I have seen this cell structure before. It is to make an Auxetic material, which has a negative Poisson's ratio. Can you share the geometry with me? If so, please attach the geometry file or make a Workbench Project archive. Have you tried making a shell model of this? What about a 2D plane strain model?
As you say,this model is Re-entrant model that has negative Poisson's ratio and because of this feature ,under compression,body surfaces will touch each other.I am uploading the 3d geometry file.
About 2d plane strain modeling,as I know,this assumption is not true for this model.because the model's length in z direction is not enough long.But shell modeling,maybe good idea for decreasing run time.however the results maybe change a little.3d geometry file
Sorry,I have not workbench project archive in this pc .it;s OK?
Go it. Attached is the sheet body version in a zip file.
But the attached file is not one body and needs to combination of surfaces.I coudn't combine them.Can you tell me how you create this model from my model?
You mesh (I added Face Meshing control) then use a Mesh Edit to merge nodes that are within a tolerance value.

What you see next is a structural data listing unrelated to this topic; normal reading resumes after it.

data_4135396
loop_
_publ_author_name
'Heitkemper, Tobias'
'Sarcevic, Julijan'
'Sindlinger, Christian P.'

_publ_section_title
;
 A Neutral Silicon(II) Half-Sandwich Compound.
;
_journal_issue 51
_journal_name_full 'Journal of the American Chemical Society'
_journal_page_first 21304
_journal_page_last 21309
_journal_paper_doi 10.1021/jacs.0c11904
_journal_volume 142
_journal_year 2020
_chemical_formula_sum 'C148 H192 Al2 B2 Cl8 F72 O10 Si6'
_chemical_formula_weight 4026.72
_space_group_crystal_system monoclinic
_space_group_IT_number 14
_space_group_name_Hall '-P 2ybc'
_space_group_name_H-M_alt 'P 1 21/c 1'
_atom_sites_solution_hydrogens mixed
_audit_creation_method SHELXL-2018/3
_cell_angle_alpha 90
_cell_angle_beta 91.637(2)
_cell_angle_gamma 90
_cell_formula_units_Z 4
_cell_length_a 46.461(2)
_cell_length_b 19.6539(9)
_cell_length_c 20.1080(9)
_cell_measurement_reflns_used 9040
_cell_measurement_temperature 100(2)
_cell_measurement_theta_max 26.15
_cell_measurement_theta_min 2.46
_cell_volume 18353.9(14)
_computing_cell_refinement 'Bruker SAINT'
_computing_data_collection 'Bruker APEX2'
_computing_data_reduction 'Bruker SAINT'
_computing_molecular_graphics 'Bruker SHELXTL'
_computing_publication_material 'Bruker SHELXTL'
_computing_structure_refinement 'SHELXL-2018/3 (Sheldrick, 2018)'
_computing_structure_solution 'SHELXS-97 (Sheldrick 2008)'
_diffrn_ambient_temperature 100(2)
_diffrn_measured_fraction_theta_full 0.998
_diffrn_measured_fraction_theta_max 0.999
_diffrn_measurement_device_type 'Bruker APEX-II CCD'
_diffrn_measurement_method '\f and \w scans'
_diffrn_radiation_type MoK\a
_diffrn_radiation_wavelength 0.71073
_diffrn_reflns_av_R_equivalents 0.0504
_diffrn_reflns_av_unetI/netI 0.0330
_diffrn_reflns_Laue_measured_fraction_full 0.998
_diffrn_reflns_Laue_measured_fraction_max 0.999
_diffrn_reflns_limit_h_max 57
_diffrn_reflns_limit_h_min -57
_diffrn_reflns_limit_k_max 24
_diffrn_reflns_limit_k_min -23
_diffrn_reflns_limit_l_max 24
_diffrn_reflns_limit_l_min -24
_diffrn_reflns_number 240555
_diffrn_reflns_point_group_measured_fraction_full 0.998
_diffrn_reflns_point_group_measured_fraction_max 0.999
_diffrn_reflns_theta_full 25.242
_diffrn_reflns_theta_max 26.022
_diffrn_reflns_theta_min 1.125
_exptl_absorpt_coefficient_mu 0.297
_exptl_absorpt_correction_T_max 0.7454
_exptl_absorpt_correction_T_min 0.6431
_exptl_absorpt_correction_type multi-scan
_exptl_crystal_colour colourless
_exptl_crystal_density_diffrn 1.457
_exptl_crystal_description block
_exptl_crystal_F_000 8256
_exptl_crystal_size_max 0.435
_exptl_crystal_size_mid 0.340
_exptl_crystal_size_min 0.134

That will give you a connected mesh.
If you have a material model to share, please attach the xml export in a zip file attached to your reply.
About material,the ABS polymer is the material.In one of my references material property of this polymer is discussed only in the elastic region,but i think maybe plastic region also is necessary.Perhaps because of little rupture strain of ABS ,the authors of that reference decided to give ABS a brittle materialthis table is from that reference
I made a quick test model to try out contact and added four contact pairs to pick up the first four contacts that are made.
My model is different from what you want. I made fixed supports of all the ribs on the bottom and brought all the top ribs down by 10 mm in Y while holding X and Z fixed at 0. However, it allowed me to test the contact, which worked quite well.
Attached is an ANSYS 19.1 archive.
I am so grateful for your attention and pursuit.
the contact problem was solved by defining true shell thickness direction(bottom or top) and I have prepare an archive by ANSYS19.0 that share to you.Please tell me the objections of this file .I define all of contacts and aplly remote displacement for rigid plates.Although shell modeling decreases run time,but the run time is about 3 hours and with errors.I think by increasing the number of initial and minimum sub steps, problem can be solve.If you have a better idea,tell me please.
Best https://ufile.io/tvw95 regards
And I defined the pinball region for all of the contacts program controlled.It seems that for some of the contacts I should define big radios for pinbal region such as 2 mm .Do you agree with this statement?
And how you create shell model from my solid model?Are you create that from zero point or there is another way for changing solid to shell?
Excuse me if I ask many questions.I am so thankful and grateful and I wish the best for you